PPC and environmental considerations 
    PPC, one of the largest cement producers in southern Africa, is one company we are holding in our client portfolios which has large carbon emissions. Cement producers by their nature emit high levels of carbon, around half of which result from the energy-intensive nature of the process and the other half from the chemical reaction that takes place in producing the clinker (called the calcination process, where the limestone is heated to extract the calcium oxide but releases carbon dioxide as a by-product). 

    One area where much of the reduction in emissions can be achieved over time is from the company’s energy sources, but the calcination process is very difficult to adjust: the carbon dioxide emissions from this process cannot yet be viably captured on such a large scale, but using extenders, which leads to less clinker per bag of cement, will play an important role over time. 

    PPC has a plan to cut its emissions from current levels by 10% by 2025 and by 27% by 2030, and has also committed to reaching net zero (or carbon neutrality) by 2050, as outlined in its latest TCFD Report. It has set aside a budget of some R664 million to achieve its 2025 target in several ways: investing in renewable energies such as wind and solar power to add to its mix of energy sources; using alternative fuels to coal; and making its plants more efficient, among other initiatives. In time, as technology improves, the need for clinker-based cement products should be reduced; so for us, ensuring that PPC spends enough on research and development is an important element in helping them remain at the forefront of the industry as cement-alternatives become more common. Equally, the success with which they manage and meet their short-term targets is an element we regularly assess, since this gauges their commitment to and sincerity in achieving their long-term goals.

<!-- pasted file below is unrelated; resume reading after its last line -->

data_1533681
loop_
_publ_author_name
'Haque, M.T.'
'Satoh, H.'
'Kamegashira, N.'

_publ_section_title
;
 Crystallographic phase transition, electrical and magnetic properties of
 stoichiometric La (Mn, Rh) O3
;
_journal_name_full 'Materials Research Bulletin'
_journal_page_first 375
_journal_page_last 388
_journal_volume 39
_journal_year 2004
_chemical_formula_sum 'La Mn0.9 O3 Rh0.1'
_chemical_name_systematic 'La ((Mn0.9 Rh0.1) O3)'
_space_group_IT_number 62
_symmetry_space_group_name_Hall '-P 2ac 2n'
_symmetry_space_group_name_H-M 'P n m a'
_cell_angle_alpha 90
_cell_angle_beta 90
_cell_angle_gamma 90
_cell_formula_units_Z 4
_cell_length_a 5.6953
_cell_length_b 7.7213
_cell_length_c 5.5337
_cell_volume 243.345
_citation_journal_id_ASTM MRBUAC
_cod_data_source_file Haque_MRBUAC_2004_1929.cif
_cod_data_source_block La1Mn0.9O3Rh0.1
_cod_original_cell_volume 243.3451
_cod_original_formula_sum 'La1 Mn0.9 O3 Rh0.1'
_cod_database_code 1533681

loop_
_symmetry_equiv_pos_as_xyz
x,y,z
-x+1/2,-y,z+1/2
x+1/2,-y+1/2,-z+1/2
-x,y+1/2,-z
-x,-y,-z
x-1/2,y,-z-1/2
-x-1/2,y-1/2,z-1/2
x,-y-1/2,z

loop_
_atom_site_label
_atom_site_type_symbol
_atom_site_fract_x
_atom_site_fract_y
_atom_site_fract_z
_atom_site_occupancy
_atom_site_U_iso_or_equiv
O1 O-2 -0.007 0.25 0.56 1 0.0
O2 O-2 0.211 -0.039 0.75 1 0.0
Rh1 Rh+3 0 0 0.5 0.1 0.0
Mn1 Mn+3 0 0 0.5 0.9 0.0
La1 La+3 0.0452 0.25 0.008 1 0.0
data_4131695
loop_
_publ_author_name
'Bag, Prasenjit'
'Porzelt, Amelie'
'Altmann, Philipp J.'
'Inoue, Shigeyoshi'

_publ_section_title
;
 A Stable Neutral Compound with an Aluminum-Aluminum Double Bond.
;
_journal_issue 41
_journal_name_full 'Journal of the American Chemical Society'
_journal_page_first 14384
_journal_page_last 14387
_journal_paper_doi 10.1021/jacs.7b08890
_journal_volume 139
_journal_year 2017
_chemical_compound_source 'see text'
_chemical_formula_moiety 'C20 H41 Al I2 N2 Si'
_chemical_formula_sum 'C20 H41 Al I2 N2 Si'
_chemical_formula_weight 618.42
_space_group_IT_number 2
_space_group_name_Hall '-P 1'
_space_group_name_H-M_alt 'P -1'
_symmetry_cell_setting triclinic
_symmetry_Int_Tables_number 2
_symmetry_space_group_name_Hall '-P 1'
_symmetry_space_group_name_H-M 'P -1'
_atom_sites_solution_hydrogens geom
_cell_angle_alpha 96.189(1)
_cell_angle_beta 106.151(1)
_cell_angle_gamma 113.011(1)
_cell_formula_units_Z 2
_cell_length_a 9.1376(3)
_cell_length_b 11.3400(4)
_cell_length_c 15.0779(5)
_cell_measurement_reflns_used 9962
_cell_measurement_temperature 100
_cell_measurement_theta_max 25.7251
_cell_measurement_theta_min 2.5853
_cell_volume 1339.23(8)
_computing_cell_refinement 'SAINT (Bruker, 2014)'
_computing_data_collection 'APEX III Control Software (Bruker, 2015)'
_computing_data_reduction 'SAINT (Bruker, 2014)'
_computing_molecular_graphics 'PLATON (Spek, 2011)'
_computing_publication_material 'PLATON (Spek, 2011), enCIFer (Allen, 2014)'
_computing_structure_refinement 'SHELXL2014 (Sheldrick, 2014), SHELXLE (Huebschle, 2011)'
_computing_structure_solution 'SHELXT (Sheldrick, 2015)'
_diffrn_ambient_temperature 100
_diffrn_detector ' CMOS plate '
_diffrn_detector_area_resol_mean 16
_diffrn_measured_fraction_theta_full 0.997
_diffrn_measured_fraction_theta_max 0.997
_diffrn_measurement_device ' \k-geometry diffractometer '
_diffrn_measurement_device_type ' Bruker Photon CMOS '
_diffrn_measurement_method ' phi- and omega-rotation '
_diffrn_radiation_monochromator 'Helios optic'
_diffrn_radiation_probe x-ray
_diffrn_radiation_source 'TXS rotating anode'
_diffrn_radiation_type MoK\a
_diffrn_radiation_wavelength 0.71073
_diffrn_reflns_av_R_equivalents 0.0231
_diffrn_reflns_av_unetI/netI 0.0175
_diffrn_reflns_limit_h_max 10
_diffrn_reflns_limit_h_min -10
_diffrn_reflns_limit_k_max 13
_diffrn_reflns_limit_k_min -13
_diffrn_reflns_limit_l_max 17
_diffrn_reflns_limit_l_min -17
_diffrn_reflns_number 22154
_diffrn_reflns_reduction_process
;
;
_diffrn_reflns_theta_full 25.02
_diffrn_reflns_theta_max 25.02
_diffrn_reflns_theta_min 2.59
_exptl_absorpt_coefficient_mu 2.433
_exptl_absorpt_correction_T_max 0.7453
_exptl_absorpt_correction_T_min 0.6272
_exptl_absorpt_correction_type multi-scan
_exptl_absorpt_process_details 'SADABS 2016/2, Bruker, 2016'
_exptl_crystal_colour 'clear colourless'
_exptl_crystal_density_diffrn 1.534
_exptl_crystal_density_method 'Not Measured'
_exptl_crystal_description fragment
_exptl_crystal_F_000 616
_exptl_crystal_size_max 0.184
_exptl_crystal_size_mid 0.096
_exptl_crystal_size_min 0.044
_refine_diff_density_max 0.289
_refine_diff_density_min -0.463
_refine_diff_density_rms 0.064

Given that PPC operates across a number of southern African countries outside of South Africa with less sophisticated economies, the group’s decarbonisation efforts beyond 2025 will likely become even more costly, unless cheaper technology can be developed. At the same time, its cost of capital could be under pressure to rise should investors opt to avoid carbon emitters. The company has been de-carbonising since 1990, having already cut its CO2 emissions across its power generation system by nearly 30% since then. However, it still pays carbon taxes and faces the likelihood of paying significantly more in the years to come if they do not further reduce their emissions.

    In conclusion, this is only a glimpse into the environmental considerations we take into account when conducting our analysis of PPC and other companies. These days “E” factors are playing an increasingly impactful role in our investment process given the availability of more data, and the roles of environmental regulation and taxation. It is still early days in terms of the disclosure and strategies that companies have in place, however – the investment industry has an important part to play in encouraging improvement in this area as it also improves our decision-making ability around a company’s longer-term sustainability. Our ultimate goal is to determine whether the company’s current market valuation makes sense in light of these additional risks, and consequently whether it is a good candidate to add to our client portfolios.